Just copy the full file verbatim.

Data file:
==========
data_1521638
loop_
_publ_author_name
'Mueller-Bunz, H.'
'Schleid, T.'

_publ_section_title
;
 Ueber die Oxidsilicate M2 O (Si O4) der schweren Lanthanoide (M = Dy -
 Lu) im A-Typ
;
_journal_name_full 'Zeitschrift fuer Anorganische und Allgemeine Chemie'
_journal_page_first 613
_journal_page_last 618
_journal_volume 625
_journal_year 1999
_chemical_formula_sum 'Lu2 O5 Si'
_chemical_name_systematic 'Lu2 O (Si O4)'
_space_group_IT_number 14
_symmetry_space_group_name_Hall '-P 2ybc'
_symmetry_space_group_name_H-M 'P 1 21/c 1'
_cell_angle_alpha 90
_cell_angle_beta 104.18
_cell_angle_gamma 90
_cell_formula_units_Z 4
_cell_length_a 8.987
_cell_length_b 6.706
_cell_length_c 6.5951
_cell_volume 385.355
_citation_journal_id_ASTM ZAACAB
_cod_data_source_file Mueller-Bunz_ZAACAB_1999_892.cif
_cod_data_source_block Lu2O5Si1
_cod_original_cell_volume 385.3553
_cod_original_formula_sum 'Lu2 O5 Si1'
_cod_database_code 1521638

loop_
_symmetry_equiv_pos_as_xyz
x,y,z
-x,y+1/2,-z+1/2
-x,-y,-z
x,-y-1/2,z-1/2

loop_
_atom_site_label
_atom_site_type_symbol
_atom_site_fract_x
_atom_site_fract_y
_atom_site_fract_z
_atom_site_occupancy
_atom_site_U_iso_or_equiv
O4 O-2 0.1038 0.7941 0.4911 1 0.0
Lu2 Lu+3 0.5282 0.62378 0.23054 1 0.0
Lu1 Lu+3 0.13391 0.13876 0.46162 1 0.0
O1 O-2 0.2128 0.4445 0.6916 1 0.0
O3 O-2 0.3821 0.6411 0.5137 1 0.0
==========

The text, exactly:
data_1521638
loop_
_publ_author_name
'Mueller-Bunz, H.'
'Schleid, T.'

_publ_section_title
;
 Ueber die Oxidsilicate M2 O (Si O4) der schweren Lanthanoide (M = Dy -
 Lu) im A-Typ
;
_journal_name_full 'Zeitschrift fuer Anorganische und Allgemeine Chemie'
_journal_page_first 613
_journal_page_last 618
_journal_volume 625
_journal_year 1999
_chemical_formula_sum 'Lu2 O5 Si'
_chemical_name_systematic 'Lu2 O (Si O4)'
_space_group_IT_number 14
_symmetry_space_group_name_Hall '-P 2ybc'
_symmetry_space_group_name_H-M 'P 1 21/c 1'
_cell_angle_alpha 90
_cell_angle_beta 104.18
_cell_angle_gamma 90
_cell_formula_units_Z 4
_cell_length_a 8.987
_cell_length_b 6.706
_cell_length_c 6.5951
_cell_volume 385.355
_citation_journal_id_ASTM ZAACAB
_cod_data_source_file Mueller-Bunz_ZAACAB_1999_892.cif
_cod_data_source_block Lu2O5Si1
_cod_original_cell_volume 385.3553
_cod_original_formula_sum 'Lu2 O5 Si1'
_cod_database_code 1521638

loop_
_symmetry_equiv_pos_as_xyz
x,y,z
-x,y+1/2,-z+1/2
-x,-y,-z
x,-y-1/2,z-1/2

loop_
_atom_site_label
_atom_site_type_symbol
_atom_site_fract_x
_atom_site_fract_y
_atom_site_fract_z
_atom_site_occupancy
_atom_site_U_iso_or_equiv
O4 O-2 0.1038 0.7941 0.4911 1 0.0
Lu2 Lu+3 0.5282 0.62378 0.23054 1 0.0
Lu1 Lu+3 0.13391 0.13876 0.46162 1 0.0
O1 O-2 0.2128 0.4445 0.6916 1 0.0
O3 O-2 0.3821 0.6411 0.5137 1 0.0